Yet simultaneously, it doesn’t apply because it is personal in that the structural agreement within the entire system is to pay certain groups the lowest wages. Blacks have been, and always are, one of these groups. So, anyone who looks like or identifies with certain groups is automatically deemed less valuable and assigned lower value. Subsequently, they are offered and paid less than non-Black counterparts of equal (or lesser) skill level and education. In this way, the wage inequality is very personal. The simple fact of being/presenting as Black (or Hispanic) assures being automatically and collectively assigned a lower dollar value in this society.
I always get that feeling (you know the one) when I hear that “we live in a land of opportunity” but then see research experiments where Black men with college degrees are refused jobs that are instantly offered to non-Black men who have prison records: “Study: Black man and white felon – same chances for hire.” That report was from 2008. In 2015, The NY Times again reported on the continuation of this practice in Forcing Black Men Out of Society. The “opportunities” are greatly reduced (and in some cases, non-existent) for Black people when it comes to employment (directly affecting our income and wealth levels).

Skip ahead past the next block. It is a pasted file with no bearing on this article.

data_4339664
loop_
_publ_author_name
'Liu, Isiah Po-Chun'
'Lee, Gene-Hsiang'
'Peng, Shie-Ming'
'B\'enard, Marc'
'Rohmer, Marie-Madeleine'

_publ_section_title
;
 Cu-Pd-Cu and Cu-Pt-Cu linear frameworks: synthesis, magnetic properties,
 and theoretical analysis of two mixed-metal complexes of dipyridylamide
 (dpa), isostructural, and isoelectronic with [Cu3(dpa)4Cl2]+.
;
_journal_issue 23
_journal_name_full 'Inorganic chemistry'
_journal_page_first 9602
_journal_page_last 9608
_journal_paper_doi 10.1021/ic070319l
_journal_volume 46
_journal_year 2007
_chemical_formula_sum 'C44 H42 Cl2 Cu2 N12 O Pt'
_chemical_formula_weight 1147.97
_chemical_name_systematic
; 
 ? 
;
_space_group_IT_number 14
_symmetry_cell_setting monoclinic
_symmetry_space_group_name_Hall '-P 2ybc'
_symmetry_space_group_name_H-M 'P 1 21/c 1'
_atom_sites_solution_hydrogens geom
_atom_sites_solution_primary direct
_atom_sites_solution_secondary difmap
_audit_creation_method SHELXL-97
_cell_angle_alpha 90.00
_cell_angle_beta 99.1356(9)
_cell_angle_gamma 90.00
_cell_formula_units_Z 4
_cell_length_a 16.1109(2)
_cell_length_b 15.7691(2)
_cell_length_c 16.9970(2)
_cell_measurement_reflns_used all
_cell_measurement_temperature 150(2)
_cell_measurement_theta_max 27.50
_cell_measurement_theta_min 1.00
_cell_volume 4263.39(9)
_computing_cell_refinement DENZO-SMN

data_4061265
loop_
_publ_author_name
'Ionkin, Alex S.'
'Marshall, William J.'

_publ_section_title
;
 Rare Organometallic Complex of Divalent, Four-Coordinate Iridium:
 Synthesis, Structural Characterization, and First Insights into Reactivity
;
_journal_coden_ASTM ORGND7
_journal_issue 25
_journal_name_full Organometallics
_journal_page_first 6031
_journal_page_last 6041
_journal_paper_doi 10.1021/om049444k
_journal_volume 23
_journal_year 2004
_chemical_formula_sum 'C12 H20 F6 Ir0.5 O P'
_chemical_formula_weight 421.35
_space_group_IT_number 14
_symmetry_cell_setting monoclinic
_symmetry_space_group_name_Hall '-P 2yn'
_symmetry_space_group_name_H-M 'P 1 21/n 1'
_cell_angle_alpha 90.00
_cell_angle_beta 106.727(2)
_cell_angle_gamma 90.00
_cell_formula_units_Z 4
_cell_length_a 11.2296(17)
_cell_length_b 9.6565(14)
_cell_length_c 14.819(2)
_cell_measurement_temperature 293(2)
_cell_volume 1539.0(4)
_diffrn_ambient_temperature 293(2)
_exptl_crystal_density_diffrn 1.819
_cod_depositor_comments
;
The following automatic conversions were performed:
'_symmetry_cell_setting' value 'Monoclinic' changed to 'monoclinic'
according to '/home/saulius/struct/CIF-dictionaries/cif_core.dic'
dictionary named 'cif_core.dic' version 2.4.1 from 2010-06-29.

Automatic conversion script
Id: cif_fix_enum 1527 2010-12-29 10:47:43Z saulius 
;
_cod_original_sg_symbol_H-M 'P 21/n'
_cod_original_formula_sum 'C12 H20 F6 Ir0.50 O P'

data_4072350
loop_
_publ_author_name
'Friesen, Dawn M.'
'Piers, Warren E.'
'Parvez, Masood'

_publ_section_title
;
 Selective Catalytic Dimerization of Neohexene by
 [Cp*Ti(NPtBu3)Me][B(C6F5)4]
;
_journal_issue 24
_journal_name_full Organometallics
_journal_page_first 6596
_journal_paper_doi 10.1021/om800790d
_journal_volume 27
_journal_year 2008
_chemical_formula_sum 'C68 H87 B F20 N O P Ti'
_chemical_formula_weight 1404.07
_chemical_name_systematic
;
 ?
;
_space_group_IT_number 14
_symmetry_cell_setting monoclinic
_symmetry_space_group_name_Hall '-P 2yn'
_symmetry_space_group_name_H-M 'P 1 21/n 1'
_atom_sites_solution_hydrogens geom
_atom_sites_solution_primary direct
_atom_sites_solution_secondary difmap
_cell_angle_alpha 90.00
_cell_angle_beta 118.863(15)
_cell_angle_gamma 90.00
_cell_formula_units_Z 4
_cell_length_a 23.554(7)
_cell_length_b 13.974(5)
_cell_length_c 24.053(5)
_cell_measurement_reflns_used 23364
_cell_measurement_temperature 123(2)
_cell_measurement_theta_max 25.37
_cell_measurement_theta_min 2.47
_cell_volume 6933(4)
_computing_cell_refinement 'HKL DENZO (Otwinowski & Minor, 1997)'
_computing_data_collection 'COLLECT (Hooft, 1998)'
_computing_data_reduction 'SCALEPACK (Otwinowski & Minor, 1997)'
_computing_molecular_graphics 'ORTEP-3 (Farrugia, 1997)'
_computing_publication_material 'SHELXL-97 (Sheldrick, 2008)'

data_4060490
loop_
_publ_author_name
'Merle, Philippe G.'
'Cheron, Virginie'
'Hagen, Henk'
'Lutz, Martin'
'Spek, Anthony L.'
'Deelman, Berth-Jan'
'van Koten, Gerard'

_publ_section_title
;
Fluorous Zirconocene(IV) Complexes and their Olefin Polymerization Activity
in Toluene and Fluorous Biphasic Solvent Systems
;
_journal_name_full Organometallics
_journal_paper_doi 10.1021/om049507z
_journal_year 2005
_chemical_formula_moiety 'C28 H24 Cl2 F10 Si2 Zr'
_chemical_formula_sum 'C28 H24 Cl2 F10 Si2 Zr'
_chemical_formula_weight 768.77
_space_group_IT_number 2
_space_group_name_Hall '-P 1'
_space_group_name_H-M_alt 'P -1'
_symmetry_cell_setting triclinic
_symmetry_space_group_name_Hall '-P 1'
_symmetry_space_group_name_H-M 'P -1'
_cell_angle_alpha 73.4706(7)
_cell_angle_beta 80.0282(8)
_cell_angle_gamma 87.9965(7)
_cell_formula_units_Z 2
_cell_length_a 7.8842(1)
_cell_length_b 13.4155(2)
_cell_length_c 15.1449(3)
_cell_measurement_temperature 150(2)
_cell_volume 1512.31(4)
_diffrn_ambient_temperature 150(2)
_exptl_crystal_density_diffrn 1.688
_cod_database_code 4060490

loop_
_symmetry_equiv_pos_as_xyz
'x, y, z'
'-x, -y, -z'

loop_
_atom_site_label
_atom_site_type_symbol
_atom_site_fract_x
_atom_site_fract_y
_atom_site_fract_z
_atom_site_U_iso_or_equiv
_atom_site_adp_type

If you’re Black (like me) you may be despairing right now. To quote Bodie: “This game is rigged, man.”
But I say, create your own “game.” That’s what I’m doing.
How do you do that? Well, here are a few of my suggestions:
- Do NOT rely solely on your present job/employer for income.
Remember “Last hired, first fired?” Need I say more?
- Develop side hustles.
When I was stuck in jobs I hated, my side hustles were lifesavers. They provided extra income beyond what I got at my “main” job. And they also helped me maintain my sanity. They gave a sense of control over my economic life where I felt like I had some power regardless of what happened at my main job.
- Save money regularly.
While you have steady sources of income coming in, start saving some of your extra disposable income. I’ve worked with quite a few clients who were working lots of overtime and enjoying large increases of cash. Yet they weren’t saving any of it for emergencies and/or retirement.
On that note, do you ever look at formerly highly-paid athletes and wonder why/how they ended up broke? They didn’t save money, either. We all like to think that if we made more money then we’d be “different.” But the truth is, what you do with the money you have now is a fairly accurate prediction of what you’d do if you had millions (like those athletes). For most of us, the money train stops (or slows down) at some point. Save while the money spigot is flowing.